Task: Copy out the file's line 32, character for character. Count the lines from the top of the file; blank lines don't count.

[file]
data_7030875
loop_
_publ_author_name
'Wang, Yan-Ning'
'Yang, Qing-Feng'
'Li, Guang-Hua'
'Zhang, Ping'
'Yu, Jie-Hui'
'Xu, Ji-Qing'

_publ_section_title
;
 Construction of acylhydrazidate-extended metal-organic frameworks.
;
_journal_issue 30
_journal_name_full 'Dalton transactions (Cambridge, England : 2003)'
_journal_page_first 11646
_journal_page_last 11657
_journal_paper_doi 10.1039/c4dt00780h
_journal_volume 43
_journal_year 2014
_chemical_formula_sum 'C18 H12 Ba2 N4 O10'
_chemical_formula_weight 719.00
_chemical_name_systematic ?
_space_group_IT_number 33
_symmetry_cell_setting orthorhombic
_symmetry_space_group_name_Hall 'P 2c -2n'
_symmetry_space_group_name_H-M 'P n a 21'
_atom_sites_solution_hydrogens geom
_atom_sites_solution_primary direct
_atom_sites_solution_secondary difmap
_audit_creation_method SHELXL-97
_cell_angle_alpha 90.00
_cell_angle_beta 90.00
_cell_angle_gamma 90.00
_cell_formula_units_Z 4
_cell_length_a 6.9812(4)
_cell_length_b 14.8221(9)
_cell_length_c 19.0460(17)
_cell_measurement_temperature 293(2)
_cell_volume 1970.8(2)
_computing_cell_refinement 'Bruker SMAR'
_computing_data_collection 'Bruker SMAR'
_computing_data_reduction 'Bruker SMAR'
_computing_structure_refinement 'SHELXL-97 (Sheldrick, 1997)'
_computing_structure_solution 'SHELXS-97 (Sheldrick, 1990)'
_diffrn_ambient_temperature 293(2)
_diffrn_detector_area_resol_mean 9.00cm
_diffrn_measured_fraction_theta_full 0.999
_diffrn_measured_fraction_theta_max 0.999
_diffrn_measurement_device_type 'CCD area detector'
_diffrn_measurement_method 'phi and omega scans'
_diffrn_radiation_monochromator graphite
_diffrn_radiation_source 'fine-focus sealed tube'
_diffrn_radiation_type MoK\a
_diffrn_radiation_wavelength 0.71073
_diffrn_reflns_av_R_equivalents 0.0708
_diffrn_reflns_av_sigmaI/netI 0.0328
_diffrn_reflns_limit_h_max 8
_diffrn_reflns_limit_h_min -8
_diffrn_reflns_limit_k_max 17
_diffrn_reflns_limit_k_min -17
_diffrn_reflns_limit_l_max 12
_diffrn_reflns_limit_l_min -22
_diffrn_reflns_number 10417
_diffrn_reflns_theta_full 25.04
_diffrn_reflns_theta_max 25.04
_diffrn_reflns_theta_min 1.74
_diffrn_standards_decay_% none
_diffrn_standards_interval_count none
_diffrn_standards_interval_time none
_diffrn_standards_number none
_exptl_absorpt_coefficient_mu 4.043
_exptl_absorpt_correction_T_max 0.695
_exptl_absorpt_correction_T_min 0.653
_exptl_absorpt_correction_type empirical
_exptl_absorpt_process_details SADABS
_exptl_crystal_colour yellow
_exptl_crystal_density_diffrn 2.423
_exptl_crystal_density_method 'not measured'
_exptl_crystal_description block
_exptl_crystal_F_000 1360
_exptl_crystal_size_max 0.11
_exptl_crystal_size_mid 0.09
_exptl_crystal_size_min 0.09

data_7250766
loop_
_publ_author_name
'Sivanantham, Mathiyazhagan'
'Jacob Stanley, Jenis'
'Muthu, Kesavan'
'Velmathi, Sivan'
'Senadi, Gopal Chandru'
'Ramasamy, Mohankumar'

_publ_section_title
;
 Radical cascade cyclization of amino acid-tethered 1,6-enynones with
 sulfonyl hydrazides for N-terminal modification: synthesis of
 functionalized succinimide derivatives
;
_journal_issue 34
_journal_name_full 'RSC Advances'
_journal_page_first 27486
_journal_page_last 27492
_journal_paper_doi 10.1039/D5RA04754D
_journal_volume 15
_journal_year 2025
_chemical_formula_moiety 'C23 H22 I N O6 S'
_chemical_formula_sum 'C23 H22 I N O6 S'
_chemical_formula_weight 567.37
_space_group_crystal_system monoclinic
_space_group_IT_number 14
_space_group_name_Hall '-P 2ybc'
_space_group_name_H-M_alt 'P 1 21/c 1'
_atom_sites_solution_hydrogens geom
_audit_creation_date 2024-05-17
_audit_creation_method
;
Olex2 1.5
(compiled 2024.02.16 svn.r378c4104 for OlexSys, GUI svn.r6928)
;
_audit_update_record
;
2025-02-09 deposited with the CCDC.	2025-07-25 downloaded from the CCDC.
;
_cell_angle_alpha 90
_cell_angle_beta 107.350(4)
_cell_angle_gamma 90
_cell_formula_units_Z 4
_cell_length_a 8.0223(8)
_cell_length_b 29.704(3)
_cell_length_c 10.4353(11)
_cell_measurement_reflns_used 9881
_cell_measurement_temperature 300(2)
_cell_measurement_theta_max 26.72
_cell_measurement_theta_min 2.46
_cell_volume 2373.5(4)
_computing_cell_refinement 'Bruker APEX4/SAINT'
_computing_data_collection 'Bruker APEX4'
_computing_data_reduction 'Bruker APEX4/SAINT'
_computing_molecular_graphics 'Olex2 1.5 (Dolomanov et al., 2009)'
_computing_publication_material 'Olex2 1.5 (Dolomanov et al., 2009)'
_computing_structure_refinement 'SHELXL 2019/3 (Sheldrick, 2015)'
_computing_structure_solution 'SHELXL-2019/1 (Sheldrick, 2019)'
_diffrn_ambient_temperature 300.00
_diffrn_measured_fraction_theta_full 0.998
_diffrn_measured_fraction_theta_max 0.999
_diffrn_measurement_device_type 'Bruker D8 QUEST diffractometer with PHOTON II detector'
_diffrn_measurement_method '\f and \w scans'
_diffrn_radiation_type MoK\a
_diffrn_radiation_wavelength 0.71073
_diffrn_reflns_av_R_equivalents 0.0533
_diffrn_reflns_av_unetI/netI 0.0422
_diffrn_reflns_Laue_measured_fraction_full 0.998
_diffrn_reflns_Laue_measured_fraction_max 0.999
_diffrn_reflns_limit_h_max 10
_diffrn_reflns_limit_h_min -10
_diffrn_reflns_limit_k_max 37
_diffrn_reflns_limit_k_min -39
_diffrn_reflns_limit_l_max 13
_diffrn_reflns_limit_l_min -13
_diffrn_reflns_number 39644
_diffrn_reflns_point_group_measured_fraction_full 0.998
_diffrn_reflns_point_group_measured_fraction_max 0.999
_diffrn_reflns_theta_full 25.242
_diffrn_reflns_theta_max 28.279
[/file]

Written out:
_cell_angle_alpha 90.00